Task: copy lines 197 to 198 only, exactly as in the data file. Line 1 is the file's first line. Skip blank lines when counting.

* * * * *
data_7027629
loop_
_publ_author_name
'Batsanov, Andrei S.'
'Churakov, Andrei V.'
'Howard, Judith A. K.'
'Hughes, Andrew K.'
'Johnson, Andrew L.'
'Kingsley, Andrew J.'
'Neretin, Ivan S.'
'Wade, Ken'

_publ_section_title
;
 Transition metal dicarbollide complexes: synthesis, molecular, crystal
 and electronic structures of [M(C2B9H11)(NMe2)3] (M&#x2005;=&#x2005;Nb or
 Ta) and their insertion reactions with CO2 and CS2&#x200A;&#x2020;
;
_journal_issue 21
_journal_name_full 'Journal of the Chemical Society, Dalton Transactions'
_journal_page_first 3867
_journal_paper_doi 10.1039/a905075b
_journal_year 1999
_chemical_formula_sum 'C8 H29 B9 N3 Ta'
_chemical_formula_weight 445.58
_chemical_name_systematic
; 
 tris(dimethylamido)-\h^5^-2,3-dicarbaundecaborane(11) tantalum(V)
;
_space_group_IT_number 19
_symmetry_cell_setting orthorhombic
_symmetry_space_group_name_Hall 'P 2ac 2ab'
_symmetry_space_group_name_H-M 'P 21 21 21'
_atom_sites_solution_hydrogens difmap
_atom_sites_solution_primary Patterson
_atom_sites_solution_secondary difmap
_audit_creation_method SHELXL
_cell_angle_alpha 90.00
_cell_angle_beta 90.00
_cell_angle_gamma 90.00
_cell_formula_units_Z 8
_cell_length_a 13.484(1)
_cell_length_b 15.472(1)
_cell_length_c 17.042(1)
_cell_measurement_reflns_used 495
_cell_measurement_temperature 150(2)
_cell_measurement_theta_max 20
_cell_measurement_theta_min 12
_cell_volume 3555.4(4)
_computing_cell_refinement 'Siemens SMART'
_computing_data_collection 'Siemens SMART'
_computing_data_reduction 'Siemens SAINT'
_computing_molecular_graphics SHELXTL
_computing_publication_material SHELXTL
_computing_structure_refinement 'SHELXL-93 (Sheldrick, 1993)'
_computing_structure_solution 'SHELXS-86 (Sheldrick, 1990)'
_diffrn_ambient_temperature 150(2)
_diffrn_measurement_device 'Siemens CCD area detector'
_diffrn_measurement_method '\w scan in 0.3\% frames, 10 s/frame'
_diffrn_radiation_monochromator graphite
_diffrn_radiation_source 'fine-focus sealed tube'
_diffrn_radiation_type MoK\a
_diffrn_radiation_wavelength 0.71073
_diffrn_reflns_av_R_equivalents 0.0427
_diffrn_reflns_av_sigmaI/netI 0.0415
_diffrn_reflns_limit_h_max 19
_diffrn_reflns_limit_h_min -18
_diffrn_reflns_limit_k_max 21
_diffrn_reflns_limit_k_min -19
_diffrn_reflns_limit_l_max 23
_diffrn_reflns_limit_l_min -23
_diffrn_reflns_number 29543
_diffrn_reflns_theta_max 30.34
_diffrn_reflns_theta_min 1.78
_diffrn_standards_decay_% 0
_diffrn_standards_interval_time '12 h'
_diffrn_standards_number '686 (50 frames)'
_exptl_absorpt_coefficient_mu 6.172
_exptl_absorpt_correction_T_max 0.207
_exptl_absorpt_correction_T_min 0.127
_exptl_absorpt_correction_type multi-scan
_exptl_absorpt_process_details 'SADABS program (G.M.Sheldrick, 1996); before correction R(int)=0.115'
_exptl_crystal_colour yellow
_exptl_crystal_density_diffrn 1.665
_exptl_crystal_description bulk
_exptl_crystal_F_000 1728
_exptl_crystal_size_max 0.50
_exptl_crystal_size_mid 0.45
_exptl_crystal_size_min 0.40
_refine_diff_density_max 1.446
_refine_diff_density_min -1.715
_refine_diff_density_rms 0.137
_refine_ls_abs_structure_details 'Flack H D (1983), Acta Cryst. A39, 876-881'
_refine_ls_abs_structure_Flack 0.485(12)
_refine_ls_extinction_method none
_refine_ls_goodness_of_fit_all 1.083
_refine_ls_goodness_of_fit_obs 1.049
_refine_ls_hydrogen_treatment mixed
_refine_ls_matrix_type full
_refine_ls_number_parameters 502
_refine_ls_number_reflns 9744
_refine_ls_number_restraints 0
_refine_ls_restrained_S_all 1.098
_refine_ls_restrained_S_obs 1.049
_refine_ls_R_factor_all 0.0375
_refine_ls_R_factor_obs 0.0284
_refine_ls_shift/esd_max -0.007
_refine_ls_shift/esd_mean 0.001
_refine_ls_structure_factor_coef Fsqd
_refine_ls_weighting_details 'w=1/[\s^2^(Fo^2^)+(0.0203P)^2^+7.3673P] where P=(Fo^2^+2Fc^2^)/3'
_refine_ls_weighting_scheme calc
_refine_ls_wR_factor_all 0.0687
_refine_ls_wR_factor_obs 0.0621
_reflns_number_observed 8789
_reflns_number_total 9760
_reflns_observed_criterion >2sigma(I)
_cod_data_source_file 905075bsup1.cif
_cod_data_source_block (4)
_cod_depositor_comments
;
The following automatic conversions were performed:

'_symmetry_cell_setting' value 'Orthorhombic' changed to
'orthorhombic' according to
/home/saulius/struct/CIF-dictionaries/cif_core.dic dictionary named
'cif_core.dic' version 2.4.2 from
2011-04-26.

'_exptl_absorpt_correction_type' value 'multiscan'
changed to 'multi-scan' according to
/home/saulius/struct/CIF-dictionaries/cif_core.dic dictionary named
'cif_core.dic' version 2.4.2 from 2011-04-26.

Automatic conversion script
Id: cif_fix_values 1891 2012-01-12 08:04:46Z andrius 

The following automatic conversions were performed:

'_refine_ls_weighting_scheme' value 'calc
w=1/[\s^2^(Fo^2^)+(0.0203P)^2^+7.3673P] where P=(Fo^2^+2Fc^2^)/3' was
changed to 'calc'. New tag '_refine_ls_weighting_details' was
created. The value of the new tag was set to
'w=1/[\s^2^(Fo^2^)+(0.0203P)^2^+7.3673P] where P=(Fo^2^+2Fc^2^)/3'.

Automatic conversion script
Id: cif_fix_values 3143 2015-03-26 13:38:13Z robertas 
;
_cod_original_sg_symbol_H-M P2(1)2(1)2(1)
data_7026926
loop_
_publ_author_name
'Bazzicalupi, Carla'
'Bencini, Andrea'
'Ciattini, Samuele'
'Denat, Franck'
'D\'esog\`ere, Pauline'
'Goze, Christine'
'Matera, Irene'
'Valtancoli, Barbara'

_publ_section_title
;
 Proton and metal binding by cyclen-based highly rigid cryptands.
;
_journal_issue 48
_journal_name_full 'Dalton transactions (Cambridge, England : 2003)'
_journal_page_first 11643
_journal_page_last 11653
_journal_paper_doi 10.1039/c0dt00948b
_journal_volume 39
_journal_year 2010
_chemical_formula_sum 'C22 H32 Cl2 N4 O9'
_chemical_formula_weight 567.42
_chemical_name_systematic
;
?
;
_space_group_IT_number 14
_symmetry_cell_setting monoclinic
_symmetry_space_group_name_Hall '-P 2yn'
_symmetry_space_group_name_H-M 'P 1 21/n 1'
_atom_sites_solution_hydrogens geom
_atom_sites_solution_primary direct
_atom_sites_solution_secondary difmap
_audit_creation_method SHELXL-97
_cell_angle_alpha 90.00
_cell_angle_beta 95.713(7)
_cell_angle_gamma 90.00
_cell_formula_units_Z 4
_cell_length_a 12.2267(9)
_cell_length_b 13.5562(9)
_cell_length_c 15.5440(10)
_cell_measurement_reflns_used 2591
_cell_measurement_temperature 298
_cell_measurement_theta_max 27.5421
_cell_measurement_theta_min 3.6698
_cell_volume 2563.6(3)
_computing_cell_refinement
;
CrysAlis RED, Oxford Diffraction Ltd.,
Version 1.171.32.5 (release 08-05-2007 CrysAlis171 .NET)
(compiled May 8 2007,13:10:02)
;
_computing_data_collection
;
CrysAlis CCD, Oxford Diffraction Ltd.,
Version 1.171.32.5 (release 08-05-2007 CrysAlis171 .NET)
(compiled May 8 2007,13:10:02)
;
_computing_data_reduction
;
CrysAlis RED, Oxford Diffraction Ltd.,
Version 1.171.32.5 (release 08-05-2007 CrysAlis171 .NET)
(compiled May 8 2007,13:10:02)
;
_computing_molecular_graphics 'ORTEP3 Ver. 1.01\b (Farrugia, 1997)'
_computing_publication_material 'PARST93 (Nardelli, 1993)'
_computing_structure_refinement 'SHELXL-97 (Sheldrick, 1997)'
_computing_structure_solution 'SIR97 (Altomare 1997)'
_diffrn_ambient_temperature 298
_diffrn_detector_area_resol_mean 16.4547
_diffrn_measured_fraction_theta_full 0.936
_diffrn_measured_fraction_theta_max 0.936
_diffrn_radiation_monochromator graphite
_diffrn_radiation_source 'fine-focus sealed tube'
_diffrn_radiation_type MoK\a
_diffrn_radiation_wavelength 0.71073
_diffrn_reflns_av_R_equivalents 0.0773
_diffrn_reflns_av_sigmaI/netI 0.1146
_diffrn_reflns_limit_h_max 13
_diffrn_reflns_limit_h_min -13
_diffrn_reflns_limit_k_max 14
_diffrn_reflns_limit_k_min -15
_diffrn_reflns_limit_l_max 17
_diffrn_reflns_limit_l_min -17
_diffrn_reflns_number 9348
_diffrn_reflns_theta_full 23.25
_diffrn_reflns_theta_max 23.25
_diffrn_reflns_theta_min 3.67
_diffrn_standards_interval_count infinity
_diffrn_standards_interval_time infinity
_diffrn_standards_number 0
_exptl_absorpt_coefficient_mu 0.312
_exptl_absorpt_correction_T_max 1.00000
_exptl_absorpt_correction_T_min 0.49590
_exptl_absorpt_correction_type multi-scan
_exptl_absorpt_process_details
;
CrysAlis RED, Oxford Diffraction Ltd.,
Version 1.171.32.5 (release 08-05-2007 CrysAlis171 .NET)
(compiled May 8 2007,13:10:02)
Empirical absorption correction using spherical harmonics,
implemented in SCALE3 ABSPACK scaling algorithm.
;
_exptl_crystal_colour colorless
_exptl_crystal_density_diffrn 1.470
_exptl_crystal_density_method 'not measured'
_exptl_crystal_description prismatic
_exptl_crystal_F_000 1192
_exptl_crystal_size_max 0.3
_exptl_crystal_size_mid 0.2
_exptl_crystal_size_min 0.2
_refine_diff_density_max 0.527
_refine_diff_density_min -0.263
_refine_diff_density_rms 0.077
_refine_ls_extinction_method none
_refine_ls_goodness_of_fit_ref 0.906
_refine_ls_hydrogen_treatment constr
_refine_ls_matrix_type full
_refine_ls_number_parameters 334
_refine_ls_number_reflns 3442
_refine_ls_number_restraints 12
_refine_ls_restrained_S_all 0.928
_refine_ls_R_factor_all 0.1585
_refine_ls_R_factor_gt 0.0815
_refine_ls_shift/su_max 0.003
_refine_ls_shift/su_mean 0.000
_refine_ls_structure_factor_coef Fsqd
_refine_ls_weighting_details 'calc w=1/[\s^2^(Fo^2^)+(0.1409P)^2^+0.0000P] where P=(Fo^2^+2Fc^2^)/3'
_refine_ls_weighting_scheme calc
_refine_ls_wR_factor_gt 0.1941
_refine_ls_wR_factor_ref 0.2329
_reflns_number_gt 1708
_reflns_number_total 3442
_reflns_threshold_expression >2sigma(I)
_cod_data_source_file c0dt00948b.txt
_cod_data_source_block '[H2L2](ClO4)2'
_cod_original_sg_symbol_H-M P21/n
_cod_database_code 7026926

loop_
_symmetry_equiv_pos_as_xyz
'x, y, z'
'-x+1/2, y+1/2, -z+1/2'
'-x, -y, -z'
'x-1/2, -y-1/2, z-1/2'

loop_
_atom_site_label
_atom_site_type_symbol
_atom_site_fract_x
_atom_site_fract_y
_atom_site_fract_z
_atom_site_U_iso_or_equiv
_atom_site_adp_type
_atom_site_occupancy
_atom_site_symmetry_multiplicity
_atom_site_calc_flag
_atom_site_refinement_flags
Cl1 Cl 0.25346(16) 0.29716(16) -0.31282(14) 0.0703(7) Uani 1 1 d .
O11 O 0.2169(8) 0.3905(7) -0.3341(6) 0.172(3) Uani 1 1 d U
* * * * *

;
CrysAlis CCD, Oxford Diffraction Ltd.,